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Reducing Reliance on Relevance Judgments for System Comparison by Using Expectation-Maximization

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Part of the Lecture Notes in Computer Science book series (LNISA,volume 8416)

Abstract

Relevance judgments are often the most expensive part of information retrieval evaluation, and techniques for comparing retrieval systems using fewer relevance judgments have received significant attention in recent years. This paper proposes a novel system comparison method using an expectation-maximization algorithm. In the expectation step, real-valued pseudo-judgments are estimated from a set of system results. In the maximization step, new system weights are learned from a combination of a limited number of actual human judgments and system pseudo-judgments for the other documents. The method can work without any human judgments, and is able to improve its accuracy by incrementally adding human judgments. Experiments using TREC Ad Hoc collections demonstrate strong correlations with system rankings using pooled human judgments, and comparison with existing baselines indicates that the new method achieves the same comparison reliability with fewer human judgments.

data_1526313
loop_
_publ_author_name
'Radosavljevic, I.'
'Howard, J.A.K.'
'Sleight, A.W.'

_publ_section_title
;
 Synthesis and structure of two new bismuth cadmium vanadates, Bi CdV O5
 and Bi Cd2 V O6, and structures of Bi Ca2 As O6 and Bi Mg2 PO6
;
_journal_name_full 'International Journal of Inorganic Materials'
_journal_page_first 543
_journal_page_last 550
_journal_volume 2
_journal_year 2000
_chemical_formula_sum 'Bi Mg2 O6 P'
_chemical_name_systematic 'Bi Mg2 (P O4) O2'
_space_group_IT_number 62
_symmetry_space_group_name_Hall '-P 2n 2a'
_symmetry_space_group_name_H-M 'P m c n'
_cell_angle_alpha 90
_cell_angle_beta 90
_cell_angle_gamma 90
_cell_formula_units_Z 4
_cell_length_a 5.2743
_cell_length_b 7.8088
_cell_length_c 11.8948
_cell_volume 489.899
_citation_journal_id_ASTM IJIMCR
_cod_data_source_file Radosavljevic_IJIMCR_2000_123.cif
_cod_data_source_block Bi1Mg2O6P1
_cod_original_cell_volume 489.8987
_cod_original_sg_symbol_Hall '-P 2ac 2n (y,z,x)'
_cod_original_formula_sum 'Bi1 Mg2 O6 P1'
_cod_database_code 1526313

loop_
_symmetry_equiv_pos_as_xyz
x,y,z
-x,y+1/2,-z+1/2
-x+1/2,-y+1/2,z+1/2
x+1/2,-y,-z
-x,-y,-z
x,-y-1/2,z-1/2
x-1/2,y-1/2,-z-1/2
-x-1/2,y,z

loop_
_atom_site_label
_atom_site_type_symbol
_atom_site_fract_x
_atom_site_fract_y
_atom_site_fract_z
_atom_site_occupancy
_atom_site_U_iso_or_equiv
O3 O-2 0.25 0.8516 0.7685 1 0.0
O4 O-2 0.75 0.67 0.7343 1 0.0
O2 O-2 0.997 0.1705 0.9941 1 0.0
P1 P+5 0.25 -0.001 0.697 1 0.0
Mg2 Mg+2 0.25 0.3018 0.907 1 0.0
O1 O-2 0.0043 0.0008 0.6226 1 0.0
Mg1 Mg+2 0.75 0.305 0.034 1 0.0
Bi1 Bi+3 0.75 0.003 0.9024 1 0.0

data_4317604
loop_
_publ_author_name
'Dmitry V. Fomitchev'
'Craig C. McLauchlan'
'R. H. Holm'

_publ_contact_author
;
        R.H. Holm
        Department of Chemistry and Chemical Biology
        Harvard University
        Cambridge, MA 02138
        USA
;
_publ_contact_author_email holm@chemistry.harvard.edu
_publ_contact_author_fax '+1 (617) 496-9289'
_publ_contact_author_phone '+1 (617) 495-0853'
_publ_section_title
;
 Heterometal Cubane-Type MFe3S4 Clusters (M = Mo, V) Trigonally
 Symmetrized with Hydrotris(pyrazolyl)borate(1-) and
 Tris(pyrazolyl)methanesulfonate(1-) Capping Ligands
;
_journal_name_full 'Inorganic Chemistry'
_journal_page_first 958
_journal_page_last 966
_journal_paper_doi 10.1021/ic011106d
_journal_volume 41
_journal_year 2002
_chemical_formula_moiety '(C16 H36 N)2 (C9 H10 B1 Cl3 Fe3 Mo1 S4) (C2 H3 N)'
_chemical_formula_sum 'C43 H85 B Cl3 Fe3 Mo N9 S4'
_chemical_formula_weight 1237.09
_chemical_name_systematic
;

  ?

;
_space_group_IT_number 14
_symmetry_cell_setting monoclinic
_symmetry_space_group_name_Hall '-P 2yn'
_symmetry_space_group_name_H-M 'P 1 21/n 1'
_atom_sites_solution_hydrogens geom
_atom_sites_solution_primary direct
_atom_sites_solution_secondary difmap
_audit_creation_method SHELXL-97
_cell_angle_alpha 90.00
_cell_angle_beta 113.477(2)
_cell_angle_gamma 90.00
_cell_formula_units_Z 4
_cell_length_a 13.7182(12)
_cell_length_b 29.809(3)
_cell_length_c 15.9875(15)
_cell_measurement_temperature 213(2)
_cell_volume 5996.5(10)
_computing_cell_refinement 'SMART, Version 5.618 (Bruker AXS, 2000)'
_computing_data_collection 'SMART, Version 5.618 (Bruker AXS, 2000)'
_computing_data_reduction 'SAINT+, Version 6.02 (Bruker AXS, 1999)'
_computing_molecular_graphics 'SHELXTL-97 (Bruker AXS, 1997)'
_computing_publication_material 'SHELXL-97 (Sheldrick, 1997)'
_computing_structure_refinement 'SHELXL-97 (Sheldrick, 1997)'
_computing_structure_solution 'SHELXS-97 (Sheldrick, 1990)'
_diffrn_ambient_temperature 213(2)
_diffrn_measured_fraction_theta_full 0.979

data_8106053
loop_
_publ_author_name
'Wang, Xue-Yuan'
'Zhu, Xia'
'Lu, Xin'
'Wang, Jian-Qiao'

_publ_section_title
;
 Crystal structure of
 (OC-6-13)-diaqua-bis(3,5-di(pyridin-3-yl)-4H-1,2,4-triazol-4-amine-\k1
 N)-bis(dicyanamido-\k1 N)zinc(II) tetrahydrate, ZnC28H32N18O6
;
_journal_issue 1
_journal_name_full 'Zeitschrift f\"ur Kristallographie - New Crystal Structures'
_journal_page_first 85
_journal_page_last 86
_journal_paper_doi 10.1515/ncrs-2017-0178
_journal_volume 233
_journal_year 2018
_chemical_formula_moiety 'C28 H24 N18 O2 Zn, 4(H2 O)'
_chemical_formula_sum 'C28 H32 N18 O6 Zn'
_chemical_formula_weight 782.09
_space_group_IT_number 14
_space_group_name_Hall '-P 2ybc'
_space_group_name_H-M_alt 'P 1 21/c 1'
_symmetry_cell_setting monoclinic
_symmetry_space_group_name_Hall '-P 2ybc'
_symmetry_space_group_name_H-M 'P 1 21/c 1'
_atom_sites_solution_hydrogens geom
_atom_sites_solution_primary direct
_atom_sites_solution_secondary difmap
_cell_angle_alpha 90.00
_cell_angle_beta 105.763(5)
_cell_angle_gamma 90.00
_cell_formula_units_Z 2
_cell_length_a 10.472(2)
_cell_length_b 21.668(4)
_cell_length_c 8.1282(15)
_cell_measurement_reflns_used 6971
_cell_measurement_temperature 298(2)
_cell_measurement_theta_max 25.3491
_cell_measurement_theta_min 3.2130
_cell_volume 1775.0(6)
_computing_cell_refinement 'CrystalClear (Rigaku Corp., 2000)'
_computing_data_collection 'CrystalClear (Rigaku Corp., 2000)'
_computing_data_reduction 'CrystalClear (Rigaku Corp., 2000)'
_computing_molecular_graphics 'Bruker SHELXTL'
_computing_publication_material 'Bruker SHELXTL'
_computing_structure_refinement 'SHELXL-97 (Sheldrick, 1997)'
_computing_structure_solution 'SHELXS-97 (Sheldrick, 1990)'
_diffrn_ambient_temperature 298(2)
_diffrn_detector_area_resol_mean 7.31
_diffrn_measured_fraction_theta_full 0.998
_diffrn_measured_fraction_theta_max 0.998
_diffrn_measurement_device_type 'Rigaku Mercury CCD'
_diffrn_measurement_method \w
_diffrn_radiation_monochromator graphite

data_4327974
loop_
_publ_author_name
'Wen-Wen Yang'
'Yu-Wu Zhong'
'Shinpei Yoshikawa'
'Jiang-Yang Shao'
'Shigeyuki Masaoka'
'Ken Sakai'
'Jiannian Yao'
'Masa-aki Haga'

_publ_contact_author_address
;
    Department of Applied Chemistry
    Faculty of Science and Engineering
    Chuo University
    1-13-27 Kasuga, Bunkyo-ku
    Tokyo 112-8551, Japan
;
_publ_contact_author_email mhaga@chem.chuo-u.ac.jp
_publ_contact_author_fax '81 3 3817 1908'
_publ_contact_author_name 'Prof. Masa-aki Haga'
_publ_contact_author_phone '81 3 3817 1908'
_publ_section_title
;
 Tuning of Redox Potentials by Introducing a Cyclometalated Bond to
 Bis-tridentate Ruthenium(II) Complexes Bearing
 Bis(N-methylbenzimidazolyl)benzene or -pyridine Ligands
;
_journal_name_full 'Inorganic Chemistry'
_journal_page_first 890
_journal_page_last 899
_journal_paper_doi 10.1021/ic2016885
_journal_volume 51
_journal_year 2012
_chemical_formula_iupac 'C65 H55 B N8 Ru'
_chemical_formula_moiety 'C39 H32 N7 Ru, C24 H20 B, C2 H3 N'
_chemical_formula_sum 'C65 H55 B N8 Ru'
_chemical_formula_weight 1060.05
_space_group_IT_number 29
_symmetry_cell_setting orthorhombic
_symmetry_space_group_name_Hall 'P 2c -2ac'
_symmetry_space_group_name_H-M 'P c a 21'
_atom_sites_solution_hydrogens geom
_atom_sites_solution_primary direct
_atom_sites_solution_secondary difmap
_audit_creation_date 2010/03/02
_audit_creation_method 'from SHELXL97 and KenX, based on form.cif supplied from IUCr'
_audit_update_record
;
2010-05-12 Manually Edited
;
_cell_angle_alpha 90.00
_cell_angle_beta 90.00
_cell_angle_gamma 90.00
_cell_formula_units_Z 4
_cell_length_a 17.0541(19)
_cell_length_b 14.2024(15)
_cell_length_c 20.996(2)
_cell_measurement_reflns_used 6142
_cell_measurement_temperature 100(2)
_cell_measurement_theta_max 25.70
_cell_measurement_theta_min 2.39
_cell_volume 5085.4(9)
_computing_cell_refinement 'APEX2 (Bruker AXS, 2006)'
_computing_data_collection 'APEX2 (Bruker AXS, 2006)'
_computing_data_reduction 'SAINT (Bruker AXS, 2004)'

Keywords

  • Mean Average Precision
  • Human Judgment
  • System Weight
  • Test Collection
  • Selection Policy

These keywords were added by machine and not by the authors. This process is experimental and the keywords may be updated as the learning algorithm improves.

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Gao, N., Webber, W., Oard, D.W. (2014). Reducing Reliance on Relevance Judgments for System Comparison by Using Expectation-Maximization. In: , et al. Advances in Information Retrieval. ECIR 2014. Lecture Notes in Computer Science, vol 8416. Springer, Cham. https://doi.org/10.1007/978-3-319-06028-6_1

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  • DOI: https://doi.org/10.1007/978-3-319-06028-6_1

  • Publisher Name: Springer, Cham

  • Print ISBN: 978-3-319-06027-9

  • Online ISBN: 978-3-319-06028-6

  • eBook Packages: Computer ScienceComputer Science (R0)